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Withdrawing a ship from a charterer, who has failed to make full payment of hire is never a straightforward issue. It is still relatively rare to find a charterer making no payment at all, leaving an owner with a simple decision to withdraw the ship. More often than not, the problem tends to involve a charterer making a deduction from hire, which is not approved by the owners of the ship. This leaves the owners to make a difficult call on whether to withdraw the ship using the mechanisms set out in the anti-technicality clause. A recent decision in the English Courts re-enforces the view that once an owner is entitled to exercise the provisions of the anti–technicality clause, it needs to act decisively.

In Quiana Navigation and Pacific Gulf Shipping (Singapore) Pte Ltd the charterparty included the BIMCO Non-payment of hire clause for time Charter Parties. That anti-technicality clause provides that:

  • If an owner does not receive hire by midnight on the due date, the owners can suspend performance of all of their obligations under the Charterparty until payment is received.
  • The vessel is to remain on hire during that period.
  • The owners are to notify the charterers in writing within 24 running hours that the payment is overdue and must be received within 72 running hours from when the hire was due.
  • If payment is not made within those running hours the owners may give written notice within 12 running hours withdrawing the ship.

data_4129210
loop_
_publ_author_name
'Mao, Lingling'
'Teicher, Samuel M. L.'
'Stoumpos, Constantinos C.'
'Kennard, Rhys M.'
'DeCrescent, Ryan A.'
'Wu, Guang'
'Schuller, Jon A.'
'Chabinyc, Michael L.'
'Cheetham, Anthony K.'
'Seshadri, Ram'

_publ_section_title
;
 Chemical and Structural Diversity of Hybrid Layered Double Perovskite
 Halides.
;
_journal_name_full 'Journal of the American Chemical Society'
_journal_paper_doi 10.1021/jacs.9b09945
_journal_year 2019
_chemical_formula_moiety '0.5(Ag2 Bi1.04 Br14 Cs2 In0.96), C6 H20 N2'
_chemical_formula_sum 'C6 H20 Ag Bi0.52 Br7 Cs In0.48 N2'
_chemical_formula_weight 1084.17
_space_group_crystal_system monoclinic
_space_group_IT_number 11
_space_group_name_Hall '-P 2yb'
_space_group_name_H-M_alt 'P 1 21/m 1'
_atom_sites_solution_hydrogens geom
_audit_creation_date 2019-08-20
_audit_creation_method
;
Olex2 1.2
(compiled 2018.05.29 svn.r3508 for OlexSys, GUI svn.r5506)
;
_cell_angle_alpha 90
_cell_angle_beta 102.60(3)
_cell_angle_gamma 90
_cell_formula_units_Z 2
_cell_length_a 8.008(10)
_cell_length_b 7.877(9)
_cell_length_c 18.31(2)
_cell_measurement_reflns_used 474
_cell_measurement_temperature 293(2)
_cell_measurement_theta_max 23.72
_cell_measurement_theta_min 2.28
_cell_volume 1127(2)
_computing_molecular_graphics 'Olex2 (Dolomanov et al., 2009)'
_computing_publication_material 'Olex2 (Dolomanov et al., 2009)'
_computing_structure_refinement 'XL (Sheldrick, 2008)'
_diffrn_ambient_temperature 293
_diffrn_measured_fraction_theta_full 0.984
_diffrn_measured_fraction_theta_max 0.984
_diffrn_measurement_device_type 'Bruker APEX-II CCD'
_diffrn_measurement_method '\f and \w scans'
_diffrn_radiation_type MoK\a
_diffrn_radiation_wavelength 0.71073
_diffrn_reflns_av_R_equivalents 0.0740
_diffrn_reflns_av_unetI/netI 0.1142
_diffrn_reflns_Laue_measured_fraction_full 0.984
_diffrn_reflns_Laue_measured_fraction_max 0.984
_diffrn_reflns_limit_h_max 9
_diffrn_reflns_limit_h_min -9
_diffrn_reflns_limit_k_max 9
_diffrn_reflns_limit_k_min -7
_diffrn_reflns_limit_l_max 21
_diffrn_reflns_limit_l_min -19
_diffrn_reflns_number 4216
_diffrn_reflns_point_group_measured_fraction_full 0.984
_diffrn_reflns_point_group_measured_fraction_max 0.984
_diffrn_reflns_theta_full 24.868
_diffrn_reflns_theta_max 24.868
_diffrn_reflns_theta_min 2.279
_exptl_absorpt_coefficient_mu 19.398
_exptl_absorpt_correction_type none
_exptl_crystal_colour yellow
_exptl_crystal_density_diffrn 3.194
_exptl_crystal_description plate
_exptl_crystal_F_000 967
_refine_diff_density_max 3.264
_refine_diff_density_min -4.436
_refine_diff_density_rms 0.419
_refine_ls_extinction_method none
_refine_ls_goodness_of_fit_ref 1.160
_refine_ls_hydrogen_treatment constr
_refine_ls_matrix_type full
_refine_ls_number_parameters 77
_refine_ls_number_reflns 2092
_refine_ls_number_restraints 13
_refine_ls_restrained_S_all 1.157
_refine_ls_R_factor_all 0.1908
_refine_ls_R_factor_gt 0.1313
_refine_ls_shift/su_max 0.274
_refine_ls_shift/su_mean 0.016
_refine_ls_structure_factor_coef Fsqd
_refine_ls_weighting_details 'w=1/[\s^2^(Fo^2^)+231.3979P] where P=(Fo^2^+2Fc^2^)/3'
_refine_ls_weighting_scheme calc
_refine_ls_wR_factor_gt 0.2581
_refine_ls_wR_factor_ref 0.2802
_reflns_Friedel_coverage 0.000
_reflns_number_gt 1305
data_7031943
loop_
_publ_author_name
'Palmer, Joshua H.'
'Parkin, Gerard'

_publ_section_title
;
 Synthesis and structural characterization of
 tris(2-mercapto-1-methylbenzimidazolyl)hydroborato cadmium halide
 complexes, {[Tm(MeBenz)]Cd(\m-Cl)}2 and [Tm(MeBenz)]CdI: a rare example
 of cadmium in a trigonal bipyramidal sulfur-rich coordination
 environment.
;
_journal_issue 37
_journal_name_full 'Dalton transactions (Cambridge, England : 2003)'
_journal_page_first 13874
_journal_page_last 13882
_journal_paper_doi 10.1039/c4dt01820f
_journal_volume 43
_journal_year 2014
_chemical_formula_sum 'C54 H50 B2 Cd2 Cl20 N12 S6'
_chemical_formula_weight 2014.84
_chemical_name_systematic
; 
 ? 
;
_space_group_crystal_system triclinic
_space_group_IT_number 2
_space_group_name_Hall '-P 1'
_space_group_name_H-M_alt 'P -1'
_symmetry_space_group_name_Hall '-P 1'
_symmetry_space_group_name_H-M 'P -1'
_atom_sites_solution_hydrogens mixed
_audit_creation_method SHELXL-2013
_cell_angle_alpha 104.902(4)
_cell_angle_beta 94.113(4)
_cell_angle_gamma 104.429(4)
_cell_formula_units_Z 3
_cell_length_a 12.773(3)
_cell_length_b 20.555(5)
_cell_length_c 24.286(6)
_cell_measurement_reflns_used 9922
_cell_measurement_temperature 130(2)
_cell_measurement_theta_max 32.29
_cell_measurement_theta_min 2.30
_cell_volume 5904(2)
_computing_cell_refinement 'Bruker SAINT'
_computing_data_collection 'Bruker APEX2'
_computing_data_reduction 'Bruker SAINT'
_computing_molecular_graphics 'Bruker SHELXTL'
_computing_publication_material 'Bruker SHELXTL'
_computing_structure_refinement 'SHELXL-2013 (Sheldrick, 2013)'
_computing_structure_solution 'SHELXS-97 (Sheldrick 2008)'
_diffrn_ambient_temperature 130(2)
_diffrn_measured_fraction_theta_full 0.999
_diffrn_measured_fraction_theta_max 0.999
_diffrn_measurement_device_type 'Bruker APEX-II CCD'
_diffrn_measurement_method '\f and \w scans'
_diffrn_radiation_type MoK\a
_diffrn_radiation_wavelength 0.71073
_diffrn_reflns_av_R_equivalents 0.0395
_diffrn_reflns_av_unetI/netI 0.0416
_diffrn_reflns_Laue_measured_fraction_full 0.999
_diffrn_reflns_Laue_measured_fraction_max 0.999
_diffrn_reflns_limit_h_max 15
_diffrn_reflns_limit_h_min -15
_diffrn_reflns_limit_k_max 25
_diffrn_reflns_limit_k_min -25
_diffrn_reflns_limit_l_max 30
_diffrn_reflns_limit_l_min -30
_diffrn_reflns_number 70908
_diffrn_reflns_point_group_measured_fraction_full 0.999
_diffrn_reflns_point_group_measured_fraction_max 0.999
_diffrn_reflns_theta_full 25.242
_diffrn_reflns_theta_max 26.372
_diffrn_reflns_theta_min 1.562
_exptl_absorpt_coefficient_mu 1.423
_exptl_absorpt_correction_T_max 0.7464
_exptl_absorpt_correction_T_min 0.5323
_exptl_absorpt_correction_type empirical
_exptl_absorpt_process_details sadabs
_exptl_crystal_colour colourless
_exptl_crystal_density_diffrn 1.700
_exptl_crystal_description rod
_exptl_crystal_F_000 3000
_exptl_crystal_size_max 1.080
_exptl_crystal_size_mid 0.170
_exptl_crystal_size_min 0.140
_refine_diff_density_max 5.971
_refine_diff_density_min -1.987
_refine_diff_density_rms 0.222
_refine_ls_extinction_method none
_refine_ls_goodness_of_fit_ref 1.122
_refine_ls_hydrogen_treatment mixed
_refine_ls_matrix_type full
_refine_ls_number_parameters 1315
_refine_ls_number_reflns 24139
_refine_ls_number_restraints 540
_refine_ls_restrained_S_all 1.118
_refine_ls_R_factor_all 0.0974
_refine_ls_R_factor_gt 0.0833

• The clause finishes by stating that of the owners choose not to exercise any of their rights in respect of a particular late payment of hire or a series of late payments that will not be construed as waiver of their right to suspend performance or withdraw the ship in respect of any subsequent late payment. In practical terms, this means that if payments are accepted late this does not prevent an owner withdrawing a ship if the next payment is late.

Sequence of events

  • The hire payments were due on 27 May, 11 June, 26 June, 11 July, 26 July and 10 August. The bottom line payment every 15 days was USD130.652.
  • On 11 July the charterers underpaid hire by USD8, 015.40 claiming that there had been an overconsumption of fuel. The owners protested but they did not serve an anti- technicality notice.
  • On 26 July and 10 August the charterers paid the correct hire. The owners hire statements made it clear that USD8,015.40 was still due and payable,
  • On 11 August the owners sent the charterers an anti-technicality notice claiming the full balance of the hire due. They then followed through with the notice and withdraw the ship.

The dispute

  • The charterers argued that the owners had no right to withdraw the ship. The payment made on 10 August was the correct amount of hire required to be made. The owner’s right to send the notice only related to the last instalment which fell due on the particular date and as full payment had been made on 10 August the owners had no right to withdraw the ship for a debt deducted on a previous hire payment.
  • The matter was originally looked at by three arbitrators who agreed with the charterers.
  • The owners were unhappy with that decision and appealed to the English Court.
  • The courts view was that there was an overriding requirement for certainty in commercial transactions when a ship-owner becomes entitled under the terms of his contract, to withdraw a ship from the service of a time charterer, he may wish to act swiftly and irrevocably.
  • In the Judges’ view the Owners’ suggestion that they should be able to withdraw the Vessel from the Charterers for a late payment due some time ago at some stage in the future, on the back of a completely distinct payment was lacking in logic or commercial coherence.
  • The Court agreed the withdrawal was invalid.

Quiana Navigation SA v Pacific Gulf Shipping (Singapore) PTE Ltd ( “The Caravos Liberty”) [2019] EWHC 3171 (Comm).

For further information, please contact our marine solicitors by emailing or calling 0344 967 0793.